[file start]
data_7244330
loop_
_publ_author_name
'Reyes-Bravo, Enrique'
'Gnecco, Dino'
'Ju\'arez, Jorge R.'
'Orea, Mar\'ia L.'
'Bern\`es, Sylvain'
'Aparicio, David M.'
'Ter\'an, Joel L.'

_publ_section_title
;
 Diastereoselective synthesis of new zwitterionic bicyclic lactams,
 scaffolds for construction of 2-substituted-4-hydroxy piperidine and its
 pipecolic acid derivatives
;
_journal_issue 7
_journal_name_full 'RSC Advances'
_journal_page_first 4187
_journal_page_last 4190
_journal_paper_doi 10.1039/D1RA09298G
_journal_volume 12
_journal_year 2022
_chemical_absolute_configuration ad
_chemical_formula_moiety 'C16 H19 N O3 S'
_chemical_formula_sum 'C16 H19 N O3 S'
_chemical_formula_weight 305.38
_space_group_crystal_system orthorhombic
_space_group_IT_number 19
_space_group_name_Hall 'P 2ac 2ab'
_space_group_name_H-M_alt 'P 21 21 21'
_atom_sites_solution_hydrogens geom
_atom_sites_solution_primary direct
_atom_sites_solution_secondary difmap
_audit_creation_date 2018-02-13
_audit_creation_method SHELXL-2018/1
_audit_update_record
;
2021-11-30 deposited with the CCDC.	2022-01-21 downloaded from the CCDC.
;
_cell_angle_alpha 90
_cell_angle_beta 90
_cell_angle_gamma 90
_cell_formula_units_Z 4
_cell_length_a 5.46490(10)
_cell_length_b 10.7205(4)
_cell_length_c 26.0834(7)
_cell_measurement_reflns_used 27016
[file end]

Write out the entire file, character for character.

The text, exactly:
data_7244330
loop_
_publ_author_name
'Reyes-Bravo, Enrique'
'Gnecco, Dino'
'Ju\'arez, Jorge R.'
'Orea, Mar\'ia L.'
'Bern\`es, Sylvain'
'Aparicio, David M.'
'Ter\'an, Joel L.'

_publ_section_title
;
 Diastereoselective synthesis of new zwitterionic bicyclic lactams,
 scaffolds for construction of 2-substituted-4-hydroxy piperidine and its
 pipecolic acid derivatives
;
_journal_issue 7
_journal_name_full 'RSC Advances'
_journal_page_first 4187
_journal_page_last 4190
_journal_paper_doi 10.1039/D1RA09298G
_journal_volume 12
_journal_year 2022
_chemical_absolute_configuration ad
_chemical_formula_moiety 'C16 H19 N O3 S'
_chemical_formula_sum 'C16 H19 N O3 S'
_chemical_formula_weight 305.38
_space_group_crystal_system orthorhombic
_space_group_IT_number 19
_space_group_name_Hall 'P 2ac 2ab'
_space_group_name_H-M_alt 'P 21 21 21'
_atom_sites_solution_hydrogens geom
_atom_sites_solution_primary direct
_atom_sites_solution_secondary difmap
_audit_creation_date 2018-02-13
_audit_creation_method SHELXL-2018/1
_audit_update_record
;
2021-11-30 deposited with the CCDC.	2022-01-21 downloaded from the CCDC.
;
_cell_angle_alpha 90
_cell_angle_beta 90
_cell_angle_gamma 90
_cell_formula_units_Z 4
_cell_length_a 5.46490(10)
_cell_length_b 10.7205(4)
_cell_length_c 26.0834(7)
_cell_measurement_reflns_used 27016